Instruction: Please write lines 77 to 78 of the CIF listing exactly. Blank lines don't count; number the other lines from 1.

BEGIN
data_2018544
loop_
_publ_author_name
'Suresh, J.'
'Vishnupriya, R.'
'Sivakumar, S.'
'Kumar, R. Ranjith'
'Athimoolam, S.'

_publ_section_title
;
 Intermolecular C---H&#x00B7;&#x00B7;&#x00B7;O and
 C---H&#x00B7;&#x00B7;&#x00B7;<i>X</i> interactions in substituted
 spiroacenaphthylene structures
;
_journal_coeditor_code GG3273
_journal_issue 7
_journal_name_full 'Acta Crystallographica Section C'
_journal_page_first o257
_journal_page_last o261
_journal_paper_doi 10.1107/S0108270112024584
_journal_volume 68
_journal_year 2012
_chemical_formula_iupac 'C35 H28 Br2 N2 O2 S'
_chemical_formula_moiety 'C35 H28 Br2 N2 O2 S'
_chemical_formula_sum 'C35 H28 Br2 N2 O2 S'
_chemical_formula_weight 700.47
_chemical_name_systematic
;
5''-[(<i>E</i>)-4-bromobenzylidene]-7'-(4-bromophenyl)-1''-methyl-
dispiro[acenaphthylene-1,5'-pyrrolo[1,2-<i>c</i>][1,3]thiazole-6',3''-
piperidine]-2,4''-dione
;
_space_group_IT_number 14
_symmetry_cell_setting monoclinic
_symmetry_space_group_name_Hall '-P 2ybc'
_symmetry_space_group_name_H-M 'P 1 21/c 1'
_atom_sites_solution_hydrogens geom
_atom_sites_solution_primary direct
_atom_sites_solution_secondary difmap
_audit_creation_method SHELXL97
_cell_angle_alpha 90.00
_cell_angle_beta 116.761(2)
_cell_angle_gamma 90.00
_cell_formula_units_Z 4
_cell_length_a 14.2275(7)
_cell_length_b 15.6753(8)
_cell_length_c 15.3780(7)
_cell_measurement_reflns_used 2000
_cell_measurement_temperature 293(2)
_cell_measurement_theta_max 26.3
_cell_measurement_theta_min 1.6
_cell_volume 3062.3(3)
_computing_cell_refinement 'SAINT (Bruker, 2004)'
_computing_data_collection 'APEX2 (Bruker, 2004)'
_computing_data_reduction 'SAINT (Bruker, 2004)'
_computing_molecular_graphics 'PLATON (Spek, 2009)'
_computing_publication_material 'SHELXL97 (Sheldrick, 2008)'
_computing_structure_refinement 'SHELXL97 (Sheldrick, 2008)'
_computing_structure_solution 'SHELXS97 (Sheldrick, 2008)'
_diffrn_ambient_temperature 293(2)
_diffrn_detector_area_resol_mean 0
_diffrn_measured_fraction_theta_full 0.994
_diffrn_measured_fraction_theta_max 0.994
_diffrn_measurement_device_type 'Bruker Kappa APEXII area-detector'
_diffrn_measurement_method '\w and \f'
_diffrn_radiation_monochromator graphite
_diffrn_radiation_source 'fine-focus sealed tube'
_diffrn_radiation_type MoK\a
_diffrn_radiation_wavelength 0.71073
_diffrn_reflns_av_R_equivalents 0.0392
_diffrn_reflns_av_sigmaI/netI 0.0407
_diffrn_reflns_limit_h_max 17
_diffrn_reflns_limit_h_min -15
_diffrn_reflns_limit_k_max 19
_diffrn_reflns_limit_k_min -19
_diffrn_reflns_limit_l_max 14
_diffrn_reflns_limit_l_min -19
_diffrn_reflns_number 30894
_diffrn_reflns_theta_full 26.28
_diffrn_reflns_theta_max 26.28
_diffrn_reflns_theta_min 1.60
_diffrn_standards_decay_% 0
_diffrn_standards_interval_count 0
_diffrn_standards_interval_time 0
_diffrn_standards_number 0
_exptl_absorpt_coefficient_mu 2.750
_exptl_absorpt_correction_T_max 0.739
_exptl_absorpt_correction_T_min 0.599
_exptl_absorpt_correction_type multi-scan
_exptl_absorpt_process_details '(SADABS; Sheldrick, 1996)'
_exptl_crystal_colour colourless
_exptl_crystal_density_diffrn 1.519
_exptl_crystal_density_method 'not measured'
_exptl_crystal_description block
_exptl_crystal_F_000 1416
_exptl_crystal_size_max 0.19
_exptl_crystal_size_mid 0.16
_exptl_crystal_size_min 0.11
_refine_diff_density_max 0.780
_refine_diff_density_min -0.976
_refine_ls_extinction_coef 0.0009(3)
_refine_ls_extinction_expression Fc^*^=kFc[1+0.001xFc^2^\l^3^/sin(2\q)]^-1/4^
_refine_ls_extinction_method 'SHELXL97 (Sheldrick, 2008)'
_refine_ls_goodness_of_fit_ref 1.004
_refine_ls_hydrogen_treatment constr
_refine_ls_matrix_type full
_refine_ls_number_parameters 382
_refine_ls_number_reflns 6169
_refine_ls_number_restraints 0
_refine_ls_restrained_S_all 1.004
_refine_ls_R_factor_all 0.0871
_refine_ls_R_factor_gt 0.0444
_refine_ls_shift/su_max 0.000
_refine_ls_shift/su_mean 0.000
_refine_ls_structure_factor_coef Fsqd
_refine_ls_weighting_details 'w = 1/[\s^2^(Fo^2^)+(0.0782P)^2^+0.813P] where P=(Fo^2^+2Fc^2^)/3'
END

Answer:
_diffrn_reflns_limit_l_min -19
_diffrn_reflns_number 30894